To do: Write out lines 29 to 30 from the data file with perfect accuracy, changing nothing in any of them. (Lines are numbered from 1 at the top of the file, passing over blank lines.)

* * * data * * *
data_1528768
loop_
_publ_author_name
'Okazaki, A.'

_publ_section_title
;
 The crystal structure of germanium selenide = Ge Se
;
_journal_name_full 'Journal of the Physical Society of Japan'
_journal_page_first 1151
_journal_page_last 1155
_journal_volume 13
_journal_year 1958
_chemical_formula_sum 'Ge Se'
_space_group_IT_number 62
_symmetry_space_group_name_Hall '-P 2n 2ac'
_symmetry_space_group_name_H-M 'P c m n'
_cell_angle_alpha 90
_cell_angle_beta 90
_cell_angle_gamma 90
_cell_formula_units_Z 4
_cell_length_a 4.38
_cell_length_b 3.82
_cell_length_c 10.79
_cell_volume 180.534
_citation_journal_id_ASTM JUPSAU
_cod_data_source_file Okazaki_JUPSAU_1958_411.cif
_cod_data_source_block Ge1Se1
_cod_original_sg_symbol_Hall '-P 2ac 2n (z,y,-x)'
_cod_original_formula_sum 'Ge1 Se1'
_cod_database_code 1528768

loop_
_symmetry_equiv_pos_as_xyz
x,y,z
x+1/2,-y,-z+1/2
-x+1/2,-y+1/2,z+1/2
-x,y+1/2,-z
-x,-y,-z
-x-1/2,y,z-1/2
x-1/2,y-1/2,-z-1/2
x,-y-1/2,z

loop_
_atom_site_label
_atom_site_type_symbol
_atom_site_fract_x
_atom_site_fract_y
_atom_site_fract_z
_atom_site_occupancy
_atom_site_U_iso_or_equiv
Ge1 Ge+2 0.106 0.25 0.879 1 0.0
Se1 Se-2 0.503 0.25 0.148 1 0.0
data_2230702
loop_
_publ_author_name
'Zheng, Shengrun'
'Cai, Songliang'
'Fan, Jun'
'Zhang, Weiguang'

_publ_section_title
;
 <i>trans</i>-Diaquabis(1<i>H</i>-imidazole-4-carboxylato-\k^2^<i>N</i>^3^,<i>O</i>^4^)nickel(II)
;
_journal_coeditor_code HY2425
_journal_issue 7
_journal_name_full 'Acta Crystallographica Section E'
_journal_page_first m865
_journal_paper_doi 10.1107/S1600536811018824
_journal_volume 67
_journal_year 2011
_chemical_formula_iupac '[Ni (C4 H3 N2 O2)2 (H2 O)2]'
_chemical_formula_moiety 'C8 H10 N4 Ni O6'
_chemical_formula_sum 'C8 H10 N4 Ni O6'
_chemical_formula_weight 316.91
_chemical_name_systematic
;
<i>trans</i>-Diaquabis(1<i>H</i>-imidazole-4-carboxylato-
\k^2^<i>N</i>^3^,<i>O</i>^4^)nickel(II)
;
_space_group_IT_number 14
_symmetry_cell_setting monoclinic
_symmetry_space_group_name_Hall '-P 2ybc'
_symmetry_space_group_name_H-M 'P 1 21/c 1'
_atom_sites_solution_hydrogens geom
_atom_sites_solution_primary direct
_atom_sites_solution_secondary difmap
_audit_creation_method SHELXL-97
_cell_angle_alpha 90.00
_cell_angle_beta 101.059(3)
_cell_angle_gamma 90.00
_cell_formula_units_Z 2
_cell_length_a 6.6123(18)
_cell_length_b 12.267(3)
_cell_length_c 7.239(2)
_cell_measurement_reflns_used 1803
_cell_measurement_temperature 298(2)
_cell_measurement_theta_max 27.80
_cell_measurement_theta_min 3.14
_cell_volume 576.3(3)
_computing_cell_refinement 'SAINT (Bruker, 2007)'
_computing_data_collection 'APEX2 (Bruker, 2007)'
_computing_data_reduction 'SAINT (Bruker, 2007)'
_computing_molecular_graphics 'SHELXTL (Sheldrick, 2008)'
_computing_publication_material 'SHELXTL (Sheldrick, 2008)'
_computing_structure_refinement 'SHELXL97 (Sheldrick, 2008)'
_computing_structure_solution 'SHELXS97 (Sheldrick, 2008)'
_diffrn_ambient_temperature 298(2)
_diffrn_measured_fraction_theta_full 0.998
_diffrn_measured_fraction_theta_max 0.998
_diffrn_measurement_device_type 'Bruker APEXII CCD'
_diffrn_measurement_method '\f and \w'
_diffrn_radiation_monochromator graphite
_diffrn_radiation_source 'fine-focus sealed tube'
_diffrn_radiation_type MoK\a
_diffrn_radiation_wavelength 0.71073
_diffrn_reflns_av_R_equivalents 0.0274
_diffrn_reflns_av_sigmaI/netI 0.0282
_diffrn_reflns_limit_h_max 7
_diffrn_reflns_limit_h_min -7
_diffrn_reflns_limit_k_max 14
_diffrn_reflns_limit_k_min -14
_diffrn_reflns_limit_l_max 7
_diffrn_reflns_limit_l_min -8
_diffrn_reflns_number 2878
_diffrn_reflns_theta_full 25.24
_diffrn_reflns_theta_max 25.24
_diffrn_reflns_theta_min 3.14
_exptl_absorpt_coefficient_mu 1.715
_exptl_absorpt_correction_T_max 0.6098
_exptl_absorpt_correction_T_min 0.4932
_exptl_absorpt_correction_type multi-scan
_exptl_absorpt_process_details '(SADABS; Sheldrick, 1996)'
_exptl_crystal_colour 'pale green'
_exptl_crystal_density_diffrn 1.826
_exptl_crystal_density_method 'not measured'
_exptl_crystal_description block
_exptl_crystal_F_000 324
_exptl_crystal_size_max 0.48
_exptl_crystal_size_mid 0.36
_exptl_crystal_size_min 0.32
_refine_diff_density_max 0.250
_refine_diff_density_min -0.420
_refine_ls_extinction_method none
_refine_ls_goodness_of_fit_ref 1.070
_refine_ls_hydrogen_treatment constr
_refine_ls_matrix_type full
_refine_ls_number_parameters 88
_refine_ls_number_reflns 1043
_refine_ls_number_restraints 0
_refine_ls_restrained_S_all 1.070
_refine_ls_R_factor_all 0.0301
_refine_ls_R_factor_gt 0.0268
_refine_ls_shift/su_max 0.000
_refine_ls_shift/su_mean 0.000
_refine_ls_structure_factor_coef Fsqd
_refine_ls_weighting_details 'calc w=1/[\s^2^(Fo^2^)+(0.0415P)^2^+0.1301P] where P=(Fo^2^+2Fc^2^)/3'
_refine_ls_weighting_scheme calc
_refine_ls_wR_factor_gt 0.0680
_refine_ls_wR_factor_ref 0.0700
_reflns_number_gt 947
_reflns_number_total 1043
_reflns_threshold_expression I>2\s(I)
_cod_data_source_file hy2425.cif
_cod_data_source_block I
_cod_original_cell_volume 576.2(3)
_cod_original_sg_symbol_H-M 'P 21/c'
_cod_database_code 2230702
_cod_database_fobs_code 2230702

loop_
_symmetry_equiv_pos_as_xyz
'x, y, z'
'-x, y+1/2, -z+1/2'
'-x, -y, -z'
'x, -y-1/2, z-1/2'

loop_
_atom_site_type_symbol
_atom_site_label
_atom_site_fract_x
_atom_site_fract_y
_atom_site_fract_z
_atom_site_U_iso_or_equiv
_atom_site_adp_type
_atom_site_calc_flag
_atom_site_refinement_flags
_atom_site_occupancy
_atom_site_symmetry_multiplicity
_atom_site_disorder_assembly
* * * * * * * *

_cod_original_sg_symbol_Hall '-P 2ac 2n (z,y,-x)'
_cod_original_formula_sum 'Ge1 Se1'